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  • Jul 28, 2014
  • Updated: 3:34pm

Diplomacy the only way to solve Japan disputes

PUBLISHED : Thursday, 21 October, 2010, 12:00am
UPDATED : Thursday, 21 October, 2010, 12:00am

The mainland's security forces have many skills, not least curbing dissent. And yet violent anti-Japanese protests seem to be able to erupt spontaneously and regularly in recent days. It is hard to escape the conclusion that if there is no official involvement in their creation, they are at least being sanctioned. There is no doubt that Chinese feelings towards Japan run deep, but these protests involve Japanese citizens on the mainland being threatened and their businesses and property vandalised, all over disputed islands in the East China Sea. Whatever the merits of the dispute, physically endangering foreigners - guests in the country - is no way to move the issue forward.

This is an approach that has been seen before - for example five years ago when Japanese school textbooks were published glossing over wartime atrocities against China and Korea. Demonstrations have occasionally taken place whenever Japanese politicians visit the Yasukuni shrine honouring Japan's war dead. Banner-carrying and slogan-chanting crowds of thousands of mostly young people form in the blink of an eye, march on Japanese companies or diplomatic buildings and, when anger rises, throw stones and cause damage. That is what happened at the weekend in Chengdu , in nearby Mianyang and at Xian. Protests have since erupted in Wuhan and other second-tier cities.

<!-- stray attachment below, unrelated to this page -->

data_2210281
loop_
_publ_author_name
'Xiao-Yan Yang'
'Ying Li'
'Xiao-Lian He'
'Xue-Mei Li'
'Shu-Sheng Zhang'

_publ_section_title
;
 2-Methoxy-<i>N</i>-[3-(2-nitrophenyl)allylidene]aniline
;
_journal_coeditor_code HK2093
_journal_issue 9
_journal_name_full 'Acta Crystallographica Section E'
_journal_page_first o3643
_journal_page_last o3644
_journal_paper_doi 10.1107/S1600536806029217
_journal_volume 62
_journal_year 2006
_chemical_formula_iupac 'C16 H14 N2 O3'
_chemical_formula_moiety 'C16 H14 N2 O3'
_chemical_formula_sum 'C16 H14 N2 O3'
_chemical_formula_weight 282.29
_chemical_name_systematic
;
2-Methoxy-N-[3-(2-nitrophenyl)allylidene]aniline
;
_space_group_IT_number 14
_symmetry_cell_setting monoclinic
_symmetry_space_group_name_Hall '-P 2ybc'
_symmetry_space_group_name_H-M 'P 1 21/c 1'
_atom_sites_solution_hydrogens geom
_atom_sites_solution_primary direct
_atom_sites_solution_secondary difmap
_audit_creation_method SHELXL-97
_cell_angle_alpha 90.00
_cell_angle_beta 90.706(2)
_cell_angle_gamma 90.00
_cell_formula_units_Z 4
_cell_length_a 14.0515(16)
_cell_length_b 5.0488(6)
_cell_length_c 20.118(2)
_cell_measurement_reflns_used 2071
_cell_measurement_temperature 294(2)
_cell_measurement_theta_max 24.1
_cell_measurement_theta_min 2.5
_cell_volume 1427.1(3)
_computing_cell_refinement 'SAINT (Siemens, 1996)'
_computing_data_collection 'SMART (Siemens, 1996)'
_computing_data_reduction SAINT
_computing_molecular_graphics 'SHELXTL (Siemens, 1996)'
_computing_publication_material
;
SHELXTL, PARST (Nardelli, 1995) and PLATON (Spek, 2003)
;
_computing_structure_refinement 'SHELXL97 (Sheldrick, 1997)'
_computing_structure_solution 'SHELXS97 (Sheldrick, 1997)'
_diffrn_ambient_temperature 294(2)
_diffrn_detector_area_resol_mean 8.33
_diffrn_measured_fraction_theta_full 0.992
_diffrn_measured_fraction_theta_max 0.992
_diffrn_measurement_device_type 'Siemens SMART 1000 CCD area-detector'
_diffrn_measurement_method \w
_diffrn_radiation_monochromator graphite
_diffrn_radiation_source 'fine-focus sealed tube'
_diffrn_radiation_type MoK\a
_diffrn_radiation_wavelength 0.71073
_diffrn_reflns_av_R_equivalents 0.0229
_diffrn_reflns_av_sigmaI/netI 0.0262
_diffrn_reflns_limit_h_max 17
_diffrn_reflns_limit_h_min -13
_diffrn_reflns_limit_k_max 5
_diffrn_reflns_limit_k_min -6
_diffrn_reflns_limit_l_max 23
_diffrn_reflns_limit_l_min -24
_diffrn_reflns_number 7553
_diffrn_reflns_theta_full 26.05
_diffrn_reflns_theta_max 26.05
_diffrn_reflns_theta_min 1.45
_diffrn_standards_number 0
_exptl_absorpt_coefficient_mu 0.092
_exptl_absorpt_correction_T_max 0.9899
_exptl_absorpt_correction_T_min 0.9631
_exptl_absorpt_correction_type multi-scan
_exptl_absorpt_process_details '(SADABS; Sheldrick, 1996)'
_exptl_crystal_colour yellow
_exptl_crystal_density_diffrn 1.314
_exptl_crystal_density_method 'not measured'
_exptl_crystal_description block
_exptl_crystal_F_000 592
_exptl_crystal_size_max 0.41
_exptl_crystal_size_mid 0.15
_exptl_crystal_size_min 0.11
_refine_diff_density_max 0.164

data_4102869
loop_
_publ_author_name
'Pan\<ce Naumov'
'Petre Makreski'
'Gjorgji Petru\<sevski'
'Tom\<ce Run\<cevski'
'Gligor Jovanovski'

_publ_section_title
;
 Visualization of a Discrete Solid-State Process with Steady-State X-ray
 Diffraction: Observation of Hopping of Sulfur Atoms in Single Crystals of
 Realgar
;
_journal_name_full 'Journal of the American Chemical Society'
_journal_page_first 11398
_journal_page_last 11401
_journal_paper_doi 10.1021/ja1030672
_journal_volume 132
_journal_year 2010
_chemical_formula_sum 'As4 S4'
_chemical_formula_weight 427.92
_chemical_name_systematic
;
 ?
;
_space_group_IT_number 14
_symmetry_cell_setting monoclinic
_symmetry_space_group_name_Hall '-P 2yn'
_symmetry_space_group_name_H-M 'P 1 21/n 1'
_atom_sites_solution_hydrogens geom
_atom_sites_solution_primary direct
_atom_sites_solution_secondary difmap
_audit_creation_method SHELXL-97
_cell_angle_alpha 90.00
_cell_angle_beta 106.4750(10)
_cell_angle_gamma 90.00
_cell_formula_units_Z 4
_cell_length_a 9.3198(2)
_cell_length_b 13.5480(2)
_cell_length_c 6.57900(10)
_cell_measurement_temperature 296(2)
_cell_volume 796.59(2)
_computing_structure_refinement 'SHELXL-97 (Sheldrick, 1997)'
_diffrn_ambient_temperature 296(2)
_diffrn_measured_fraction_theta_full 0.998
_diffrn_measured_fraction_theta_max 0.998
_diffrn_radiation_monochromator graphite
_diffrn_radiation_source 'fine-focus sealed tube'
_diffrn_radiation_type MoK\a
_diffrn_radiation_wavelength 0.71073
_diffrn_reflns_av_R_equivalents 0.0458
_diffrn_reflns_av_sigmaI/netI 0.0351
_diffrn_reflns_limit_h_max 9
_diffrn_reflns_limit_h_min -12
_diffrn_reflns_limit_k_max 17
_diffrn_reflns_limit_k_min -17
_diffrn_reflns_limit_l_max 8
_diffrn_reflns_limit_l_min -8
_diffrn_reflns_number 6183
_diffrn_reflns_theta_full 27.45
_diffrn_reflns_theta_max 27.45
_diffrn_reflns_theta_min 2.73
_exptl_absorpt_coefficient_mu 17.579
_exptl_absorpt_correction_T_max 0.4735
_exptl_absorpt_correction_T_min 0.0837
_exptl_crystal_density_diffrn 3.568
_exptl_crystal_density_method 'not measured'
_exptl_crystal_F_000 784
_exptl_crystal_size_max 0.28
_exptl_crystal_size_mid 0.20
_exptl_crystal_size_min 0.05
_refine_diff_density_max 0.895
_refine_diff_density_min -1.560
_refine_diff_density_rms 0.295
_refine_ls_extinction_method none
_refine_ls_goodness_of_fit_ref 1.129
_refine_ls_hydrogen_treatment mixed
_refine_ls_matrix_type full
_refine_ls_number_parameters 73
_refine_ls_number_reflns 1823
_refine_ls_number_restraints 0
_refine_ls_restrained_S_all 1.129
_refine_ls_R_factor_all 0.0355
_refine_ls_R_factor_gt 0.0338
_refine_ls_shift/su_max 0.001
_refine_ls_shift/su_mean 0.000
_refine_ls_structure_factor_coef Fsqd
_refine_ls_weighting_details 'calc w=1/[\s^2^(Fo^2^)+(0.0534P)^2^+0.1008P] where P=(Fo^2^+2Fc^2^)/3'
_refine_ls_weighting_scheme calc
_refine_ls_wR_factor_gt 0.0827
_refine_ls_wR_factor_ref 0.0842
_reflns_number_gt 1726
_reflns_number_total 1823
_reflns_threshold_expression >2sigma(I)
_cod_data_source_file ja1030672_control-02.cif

Sovereignty is an emotive issue. It is especially so when Japan is involved; its invasion and occupation of China before and during the second world war remain a matter of the deepest animosity. The brutality of those years, for which Beijing says an appropriate apology has still not been given, remains at the core of disputes. It is not surprising that Japan's arrest and release amid a diplomatic storm of the captain of a trawler involved in a collision near the Japan-claimed Diaoyu Islands has ruptured relations.

But the way forward is through measured diplomacy. Of course, there should be a right to protest, but violence has no part in any such show of discontent. Organising demonstrations that lead to fear and damage is guaranteed to heighten the discord.

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